Your point about traditionally prices RF stock being more exclusive than microstock is obviously valid, though I see more value for the client in spending the $500 level fees on RM stock where exclusivity is guaranteed. We’ve all see examples of traditional RF being used in simultaneous campaigns by competitors, just as we’ve seen happen in microstock. My point here is, do the buyers know they’re paying $500 for traditional RF photo which has ‘less’ chance of being used by their competitor than the $5 image, but that for $500 or higher they could guarantee exclusivity with an RM image?

      I agree with your points about some imagery being misplaced. There are definately images in microstock that would earn more in the traditional market, just as the reverse is true. And Microstock will obviously only be ‘part’ of the future, but by the way traditional agencies are talking (apparently) and the growth in microstock vs decline in traditional stock it will be a bigger part of the future than it is today. Obviously it will never take over – many clients require the exclusivity that only RM can provide. Plus there will likely always be a market for very high-end RF imagery.

      So as you say, those selling traditional RF need to differentiate themselves and/or their RF portfolios from microstock. Quality is the obvious method, but it’s not getting easier as you can see from the rising quality in microstock. Saying you see that as a benefit for yourself is positive and indicates you’re adapting rather than being bitter about the change. I didn’t get that impression from your first comment, but I’m very pleased to see it now.


  • Don Farrall
    Posted at 00:28h, 07 November Reply

    This comment is from another Don, Don Farrall, not the one who has commented above. I sympathize with the remarks of the other Don. I too have my doubts about microstock and have been watching it unfold. I am a traditional stock photographer with a long and successful history with Getty.

    I have heard you (Lee) speak in NYC on several occasions. I have some material on Alamy as well. I don’t know what Yuri is thinking, uploading the same images as RF and RM on Alamy. I checked, and this report is true. This is totally against Alamy policy. For someone who is reported to be “the man” in microstock, I don’t get it. This doesn’t address the general question here, but it is a telling comment.

    Lee, you were there in the stock meeting where Yuri asked the representative from istock if and when they were going to raise their prices. Yuri wants to make more money. Imagine that, after putting so much effort into producing quality imagery, and then giving it away. I think it’s kind of funny that the top selling microstock producer in the world (his words, not mine), has realized that the system doesn’t pay enough.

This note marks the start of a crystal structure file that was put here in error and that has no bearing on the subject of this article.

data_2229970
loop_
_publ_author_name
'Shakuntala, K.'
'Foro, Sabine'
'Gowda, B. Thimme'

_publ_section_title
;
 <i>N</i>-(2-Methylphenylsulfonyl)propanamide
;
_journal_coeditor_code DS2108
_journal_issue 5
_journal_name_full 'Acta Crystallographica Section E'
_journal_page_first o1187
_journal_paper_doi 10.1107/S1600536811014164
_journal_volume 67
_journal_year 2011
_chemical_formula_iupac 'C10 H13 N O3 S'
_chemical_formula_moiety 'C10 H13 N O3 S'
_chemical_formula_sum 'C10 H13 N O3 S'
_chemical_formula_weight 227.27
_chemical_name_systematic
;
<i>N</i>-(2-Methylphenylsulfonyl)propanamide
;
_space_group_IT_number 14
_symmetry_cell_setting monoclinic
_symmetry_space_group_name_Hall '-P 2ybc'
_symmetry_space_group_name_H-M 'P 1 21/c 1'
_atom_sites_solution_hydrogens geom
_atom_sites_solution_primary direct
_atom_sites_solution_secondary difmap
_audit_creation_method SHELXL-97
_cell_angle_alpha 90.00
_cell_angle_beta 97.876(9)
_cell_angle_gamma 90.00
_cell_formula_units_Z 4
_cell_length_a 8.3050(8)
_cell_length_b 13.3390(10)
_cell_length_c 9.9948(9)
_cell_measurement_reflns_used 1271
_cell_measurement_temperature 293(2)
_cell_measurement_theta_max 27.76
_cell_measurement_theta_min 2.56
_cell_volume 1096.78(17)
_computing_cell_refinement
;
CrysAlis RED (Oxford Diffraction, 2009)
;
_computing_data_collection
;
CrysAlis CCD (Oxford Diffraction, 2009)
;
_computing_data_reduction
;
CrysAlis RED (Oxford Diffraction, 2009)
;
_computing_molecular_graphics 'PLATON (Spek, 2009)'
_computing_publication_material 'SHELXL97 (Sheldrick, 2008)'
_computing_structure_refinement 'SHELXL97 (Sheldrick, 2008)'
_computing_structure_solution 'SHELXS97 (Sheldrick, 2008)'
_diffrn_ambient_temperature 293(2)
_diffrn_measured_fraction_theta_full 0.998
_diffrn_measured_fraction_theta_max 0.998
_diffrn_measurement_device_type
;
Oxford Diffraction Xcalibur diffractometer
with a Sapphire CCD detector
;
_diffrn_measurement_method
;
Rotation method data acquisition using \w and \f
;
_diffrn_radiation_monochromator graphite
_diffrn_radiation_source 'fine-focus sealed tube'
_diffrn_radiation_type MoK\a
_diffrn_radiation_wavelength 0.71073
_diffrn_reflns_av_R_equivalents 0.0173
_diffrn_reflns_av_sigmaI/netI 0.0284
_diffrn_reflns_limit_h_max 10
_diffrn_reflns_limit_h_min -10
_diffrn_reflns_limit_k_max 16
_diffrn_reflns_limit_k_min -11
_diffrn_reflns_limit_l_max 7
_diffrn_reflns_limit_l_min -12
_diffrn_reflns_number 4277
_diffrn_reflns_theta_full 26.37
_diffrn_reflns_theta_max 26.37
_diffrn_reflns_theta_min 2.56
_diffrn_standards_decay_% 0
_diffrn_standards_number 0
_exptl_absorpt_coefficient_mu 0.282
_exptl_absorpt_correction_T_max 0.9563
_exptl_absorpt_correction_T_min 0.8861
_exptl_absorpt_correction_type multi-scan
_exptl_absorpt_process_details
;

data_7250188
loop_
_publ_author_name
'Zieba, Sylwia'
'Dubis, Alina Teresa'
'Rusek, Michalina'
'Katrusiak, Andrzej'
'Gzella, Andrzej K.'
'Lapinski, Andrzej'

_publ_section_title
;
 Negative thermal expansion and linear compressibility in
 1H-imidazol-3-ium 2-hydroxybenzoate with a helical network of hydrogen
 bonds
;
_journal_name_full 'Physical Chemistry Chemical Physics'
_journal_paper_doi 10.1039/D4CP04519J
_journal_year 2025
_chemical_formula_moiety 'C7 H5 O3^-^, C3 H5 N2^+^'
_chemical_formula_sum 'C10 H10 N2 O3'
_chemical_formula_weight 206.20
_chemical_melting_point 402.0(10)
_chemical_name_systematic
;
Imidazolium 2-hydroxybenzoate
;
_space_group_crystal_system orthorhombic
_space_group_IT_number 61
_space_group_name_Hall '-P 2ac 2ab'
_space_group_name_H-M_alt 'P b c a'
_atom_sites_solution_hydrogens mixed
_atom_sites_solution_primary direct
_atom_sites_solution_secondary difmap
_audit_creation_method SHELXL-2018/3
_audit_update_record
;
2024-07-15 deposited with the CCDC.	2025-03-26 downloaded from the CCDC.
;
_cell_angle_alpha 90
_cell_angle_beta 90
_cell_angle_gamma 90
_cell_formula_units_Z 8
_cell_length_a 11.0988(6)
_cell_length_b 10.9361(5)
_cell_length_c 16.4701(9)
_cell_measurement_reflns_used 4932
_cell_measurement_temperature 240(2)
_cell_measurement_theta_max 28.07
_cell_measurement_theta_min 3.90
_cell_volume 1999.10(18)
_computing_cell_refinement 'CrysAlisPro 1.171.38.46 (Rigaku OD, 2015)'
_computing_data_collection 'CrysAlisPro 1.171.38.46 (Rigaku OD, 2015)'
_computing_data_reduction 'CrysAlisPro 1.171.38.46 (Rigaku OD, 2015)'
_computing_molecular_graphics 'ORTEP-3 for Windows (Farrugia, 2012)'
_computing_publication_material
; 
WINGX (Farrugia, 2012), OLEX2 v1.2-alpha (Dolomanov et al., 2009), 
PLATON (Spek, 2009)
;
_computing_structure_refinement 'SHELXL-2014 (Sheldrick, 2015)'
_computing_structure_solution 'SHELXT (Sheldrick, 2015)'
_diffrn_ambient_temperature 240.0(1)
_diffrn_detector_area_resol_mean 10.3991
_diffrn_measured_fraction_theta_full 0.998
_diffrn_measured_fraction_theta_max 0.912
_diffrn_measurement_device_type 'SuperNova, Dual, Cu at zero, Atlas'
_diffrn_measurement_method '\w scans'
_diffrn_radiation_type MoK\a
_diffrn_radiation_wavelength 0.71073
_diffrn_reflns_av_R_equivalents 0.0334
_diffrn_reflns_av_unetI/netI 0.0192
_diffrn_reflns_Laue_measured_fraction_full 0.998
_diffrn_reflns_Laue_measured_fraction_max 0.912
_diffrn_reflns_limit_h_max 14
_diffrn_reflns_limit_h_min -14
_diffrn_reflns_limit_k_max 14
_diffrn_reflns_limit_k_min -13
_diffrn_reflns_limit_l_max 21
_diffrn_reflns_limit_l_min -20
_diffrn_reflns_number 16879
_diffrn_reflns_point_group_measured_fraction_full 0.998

Microstock is a great opportunity for hobbyists, and vector artists. But I seriously question it’s potential for anyone who invests very much in stock production. The potential to earn thousands per image is slim, and getting slimmer every day. Hundreds of dollars, yes, thousands, no. I know it’s a volume (number of images) business, but so is Traditional RF and RM to a lesser degree. It is pretty well accepted that traditional RF that sells in the hundreds of dollars per sale can and does earn as much for photographers as RM. Microstock does not match the potential. The hobbyists are OK with this. The return is not there. Yuri reports big sales, but also big expenditure, he is not netting anywhere near what the effort should yield. As more pros give microstock a “try” the earning potential will move down, not up. I do think there is a place for microstock, but at present too much of the wrong content is being given away there.

    • Lee Torrens
      Posted at 01:24h, 07 November Reply

      Hi Don Farrell, thanks for your comment. I’m a regular reader of your comments on Jim Pickerell’s site so it’s an honor to have you comment here.

      As I said above, I won’t comment on Yuri having the same images available with two licenses until he’s had a chance to respond.

      However, there’s a lot more behind Yuri’s question at the PhotoPlus roundtable than just wanting to earn more from his existing images, as you’ll discover in my blog post tomorrow. It won’t fill in the complete picture, but it’ll change the context of how it looked from the outside when he asked that question.

      I don’t agree with everything in your last paragraph, but I think it would be interesting to compare some numbers. I don’t have any data on average RPIs or ROI for traditional RF, but as you heard in the Microstock Superstars seminar the ROI in microstock can be around six months averaged across the shoot with $60 CPI (Yuri’s figures – the others had same ROI but much lower cost). These figures are likely representative of those with heavy investments in stock production in the microstock market – emphasis on the ‘likely’. You sound confident that traditional RF is higher, and I hope that’s the case. We would all benefit from being able to send our images to the market that’s most lucrative for the individual image or shoot.


      • Don Farrall
        Posted at 23:53h, 07 November Reply